"He was pretty cool about it," Cotraro said.
In all, firefighters rescued eight people.
Then the shouts died down, and fire and smoke took over the building.
Twenty years later, firefighters say the blaze itself was fairly easy to knock down. It was less intense than the fires that had ripped through abandoned factories along Rantoul Street in the 1970s.
What made the fire so deadly was the speed with which it spread.
Once the fire was out, firefighters entered the building over the front stairway. The second floor was intact, but the walls and ceiling were soot black. A foot of water stood on the floor, and pieces of bedding and furniture floated past.
The two men Conrad had tried to save were lying at the far end of the corridor. They had tried to go out the back door to the fire escape, but they couldn't find the lock. Their hand prints were visible in the soot.
In the manager's suite, firefighters found the bodies of building manager Hattie Whary; Francis Hinchey, a sick resident she had been caring for; and Ralph Nickerson, Whary's 9-year-old grandson. The boy had been visiting for the night. His body was found behind a bureau, where he had apparently tried to hide.
The victims were just below the room where Cotraro had rescued the elderly smoker. If the fire had occurred on any other day, Cotraro believes they would have lived.
"We had 18 men on duty," Cotraro said. "Our minimum at the time was 22, but we had 18 for vacations. If there was another crew, going to him or going to that back door, more people might have got out alive."
The third floor was completely destroyed. Part of the roof had caved in, and many of the walls had burned away. The fire appeared to have spread too quickly for residents to even try to escape. None of the seven victims found on the third floor had left their rooms.
Firefighters moved cautiously through the rubble. Removing the bodies took all morning and most of the afternoon. Firefighters carefully collected the remains into body bags, then passed them down an aerial ladder to waiting hearses.
Of the 36 people staying in Elliott Chambers that night, 13 of them died inside the building. One man jumped. Another escaped, but later died of burns.
At one point, rescue workers ran out of body bags. More had to be sent from a neighboring town.
After the last bodies were passed down, the firefighters who had responded to the initial call were relieved of duty. Many had planned Fourth of July celebrations and barbecues, but few were in the mood.
Palmer went to visit his mother and father in Maine. His father, John, had been a firefighter in Beverly for 30 years before retiring in 1962. He had followed the fire on the radio.
"My father started asking me all kinds of questions," Palmer said. "He had told me years ago, he hoped they never had a fire in that building, and in his 30 years they never did.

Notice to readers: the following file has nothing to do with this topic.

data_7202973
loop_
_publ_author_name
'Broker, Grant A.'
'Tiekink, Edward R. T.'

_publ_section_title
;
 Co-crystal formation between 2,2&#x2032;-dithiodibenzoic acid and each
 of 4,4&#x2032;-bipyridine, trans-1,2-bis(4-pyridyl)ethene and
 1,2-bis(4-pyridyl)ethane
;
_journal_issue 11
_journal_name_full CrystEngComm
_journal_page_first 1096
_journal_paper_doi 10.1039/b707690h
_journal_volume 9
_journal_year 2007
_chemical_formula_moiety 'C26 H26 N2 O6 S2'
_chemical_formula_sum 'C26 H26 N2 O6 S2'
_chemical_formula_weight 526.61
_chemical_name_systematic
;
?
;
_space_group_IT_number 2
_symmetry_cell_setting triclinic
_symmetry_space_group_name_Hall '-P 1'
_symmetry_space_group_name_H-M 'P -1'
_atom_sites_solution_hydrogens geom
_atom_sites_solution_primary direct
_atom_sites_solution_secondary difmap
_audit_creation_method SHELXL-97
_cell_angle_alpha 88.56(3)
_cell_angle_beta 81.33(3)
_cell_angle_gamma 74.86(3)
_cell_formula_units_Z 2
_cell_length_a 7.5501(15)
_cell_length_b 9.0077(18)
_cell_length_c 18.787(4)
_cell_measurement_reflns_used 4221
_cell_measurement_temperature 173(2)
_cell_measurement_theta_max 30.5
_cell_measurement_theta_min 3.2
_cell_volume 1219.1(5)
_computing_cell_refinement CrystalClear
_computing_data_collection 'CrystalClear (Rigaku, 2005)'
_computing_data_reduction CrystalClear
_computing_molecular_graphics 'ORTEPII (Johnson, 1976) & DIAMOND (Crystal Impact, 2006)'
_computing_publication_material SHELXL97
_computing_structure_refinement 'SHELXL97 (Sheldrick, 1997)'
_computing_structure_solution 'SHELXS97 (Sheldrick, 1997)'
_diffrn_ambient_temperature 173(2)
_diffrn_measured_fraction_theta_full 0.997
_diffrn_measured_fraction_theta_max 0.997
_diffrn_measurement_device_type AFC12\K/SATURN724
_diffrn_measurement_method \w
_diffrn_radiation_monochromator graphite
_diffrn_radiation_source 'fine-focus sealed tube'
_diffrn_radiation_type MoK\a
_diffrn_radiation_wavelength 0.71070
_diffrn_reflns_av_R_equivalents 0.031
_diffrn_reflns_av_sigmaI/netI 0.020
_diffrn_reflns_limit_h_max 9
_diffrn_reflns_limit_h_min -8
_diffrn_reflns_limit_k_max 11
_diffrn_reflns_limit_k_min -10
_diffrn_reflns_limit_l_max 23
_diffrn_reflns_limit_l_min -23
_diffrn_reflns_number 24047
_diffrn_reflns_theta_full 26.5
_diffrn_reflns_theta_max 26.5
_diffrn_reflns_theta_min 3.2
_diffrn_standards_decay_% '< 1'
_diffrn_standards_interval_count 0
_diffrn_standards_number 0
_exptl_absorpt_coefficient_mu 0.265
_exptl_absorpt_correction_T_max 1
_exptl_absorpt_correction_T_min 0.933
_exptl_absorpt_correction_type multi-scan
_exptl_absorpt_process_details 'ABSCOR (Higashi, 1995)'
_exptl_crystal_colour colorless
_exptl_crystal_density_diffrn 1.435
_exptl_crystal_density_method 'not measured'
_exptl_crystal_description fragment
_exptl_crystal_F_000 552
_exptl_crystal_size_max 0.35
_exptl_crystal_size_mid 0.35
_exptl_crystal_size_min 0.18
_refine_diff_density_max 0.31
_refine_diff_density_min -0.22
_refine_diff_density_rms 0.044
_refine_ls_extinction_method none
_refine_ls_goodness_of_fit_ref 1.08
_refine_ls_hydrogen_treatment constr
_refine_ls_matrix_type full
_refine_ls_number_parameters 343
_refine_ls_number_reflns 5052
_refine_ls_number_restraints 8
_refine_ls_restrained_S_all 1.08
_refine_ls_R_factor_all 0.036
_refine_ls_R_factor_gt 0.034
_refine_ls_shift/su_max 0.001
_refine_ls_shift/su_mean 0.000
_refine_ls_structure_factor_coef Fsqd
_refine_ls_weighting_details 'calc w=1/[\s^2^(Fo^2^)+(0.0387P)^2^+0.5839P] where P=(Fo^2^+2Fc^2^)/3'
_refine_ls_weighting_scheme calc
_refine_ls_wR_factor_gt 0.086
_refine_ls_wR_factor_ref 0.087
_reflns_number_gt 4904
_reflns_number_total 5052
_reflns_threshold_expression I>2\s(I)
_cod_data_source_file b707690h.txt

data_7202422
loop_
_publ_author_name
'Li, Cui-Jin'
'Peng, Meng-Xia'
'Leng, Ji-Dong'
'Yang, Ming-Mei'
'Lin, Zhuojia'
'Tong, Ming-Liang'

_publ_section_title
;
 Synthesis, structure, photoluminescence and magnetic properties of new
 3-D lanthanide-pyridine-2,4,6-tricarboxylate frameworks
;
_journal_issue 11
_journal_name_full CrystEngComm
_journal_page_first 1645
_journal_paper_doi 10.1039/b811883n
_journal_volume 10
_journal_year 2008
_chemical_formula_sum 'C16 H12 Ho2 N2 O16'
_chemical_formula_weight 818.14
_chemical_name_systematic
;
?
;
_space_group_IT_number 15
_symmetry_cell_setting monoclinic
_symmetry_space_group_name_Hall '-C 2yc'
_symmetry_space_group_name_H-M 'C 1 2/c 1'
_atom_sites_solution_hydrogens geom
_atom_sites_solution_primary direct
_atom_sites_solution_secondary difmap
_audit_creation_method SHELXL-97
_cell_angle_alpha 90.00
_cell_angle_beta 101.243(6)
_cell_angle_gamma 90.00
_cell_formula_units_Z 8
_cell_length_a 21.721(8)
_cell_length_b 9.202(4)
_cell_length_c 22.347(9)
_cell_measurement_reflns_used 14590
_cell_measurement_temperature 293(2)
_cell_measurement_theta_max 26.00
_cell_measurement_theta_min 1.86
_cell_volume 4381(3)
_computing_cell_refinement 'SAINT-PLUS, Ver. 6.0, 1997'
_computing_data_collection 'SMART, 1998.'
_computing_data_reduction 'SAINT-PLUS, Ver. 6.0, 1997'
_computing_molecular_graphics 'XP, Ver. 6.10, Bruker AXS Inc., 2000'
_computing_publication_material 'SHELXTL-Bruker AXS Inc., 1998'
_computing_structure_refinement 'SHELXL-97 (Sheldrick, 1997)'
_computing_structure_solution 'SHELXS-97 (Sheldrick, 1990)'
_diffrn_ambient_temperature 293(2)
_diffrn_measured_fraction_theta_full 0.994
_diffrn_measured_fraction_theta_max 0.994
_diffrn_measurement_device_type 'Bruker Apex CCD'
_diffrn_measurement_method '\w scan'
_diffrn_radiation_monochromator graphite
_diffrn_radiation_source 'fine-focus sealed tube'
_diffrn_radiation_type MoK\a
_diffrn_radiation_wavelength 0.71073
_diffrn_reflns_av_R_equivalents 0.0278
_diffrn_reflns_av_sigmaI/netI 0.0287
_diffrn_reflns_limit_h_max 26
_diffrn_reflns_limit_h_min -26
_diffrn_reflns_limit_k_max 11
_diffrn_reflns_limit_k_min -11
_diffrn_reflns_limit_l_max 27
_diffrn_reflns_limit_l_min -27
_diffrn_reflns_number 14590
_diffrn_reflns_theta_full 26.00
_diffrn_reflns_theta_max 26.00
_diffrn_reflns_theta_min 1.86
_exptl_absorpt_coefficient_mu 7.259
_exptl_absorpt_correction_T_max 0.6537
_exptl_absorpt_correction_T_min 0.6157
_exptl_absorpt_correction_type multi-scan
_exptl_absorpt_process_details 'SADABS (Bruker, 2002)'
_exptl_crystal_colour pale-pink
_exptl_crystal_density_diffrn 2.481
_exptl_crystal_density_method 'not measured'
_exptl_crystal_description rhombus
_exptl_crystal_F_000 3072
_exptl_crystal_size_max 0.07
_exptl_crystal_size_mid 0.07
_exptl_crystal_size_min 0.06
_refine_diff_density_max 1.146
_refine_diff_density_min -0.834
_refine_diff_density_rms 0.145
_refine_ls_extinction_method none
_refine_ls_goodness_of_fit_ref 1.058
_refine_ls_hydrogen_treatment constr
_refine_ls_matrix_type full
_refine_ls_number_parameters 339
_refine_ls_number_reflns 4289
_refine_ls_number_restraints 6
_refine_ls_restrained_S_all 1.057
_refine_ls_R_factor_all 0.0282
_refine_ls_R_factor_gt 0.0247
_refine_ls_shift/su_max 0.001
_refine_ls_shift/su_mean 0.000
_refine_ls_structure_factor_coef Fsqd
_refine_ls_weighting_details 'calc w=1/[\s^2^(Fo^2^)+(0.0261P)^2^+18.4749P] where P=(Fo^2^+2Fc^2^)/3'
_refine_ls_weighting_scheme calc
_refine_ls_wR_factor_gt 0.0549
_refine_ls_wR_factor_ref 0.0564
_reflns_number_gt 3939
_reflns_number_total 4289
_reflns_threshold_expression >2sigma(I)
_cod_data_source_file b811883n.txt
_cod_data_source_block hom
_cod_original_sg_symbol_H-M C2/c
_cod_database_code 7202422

"You work for 32 years; you make it your whole life. And you end up with the stigma of being part of the worst rooming house fire in the country. It's kind of crazy."
Few talked much about the fire in the years that followed. Stress counseling hadn't yet become common, and some firefighters struggled to deal with their feelings.
"Everybody kind of kept to themselves," Bennett said.
But the fire changed the men. Many of them had seen deaths before -- in other fires or while serving in Vietnam -- but never so many, so quickly.
"It stayed with me for a while because we lost some kids," Capozzi said. "When I first became a firefighter, I did it because I wanted to help people. I wanted to do the job.
"After that, it seemed more like all I was doing was going to people's houses and witnessing their misery."I dont suffer from insanity, I enjoy every minute of it.
07-02-2004, 01:09 PM #2
Sprinkler law, code changes are fire's legacy
By Paul Leighton
One mile away and 20 years later, Elliott Chambers could have happened again.
Around 3 a.m. on May 12, a fire broke out in a rooming house on Broadway in Beverly. Someone had left smoking materials on a couch in the front hallway, starting a fire that could have spread rapidly through the three-story rooming house.
"It would've made an incredible fire," Deputy Fire Chief Paul Cotter said. "We would've had a dangerous situation."
But unlike Elliott Chambers, this rooming house had automatic sprinklers. The sprinklers kept the fire contained to the front hallway until firefighters arrived to put it out completely. None of the 12 tenants was hurt.
Those sprinklers are the major legacy of Elliott Chambers, the July 4, 1984, Beverly rooming house fire that killed 15 people and remains the second-deadliest fire in the history of Massachusetts.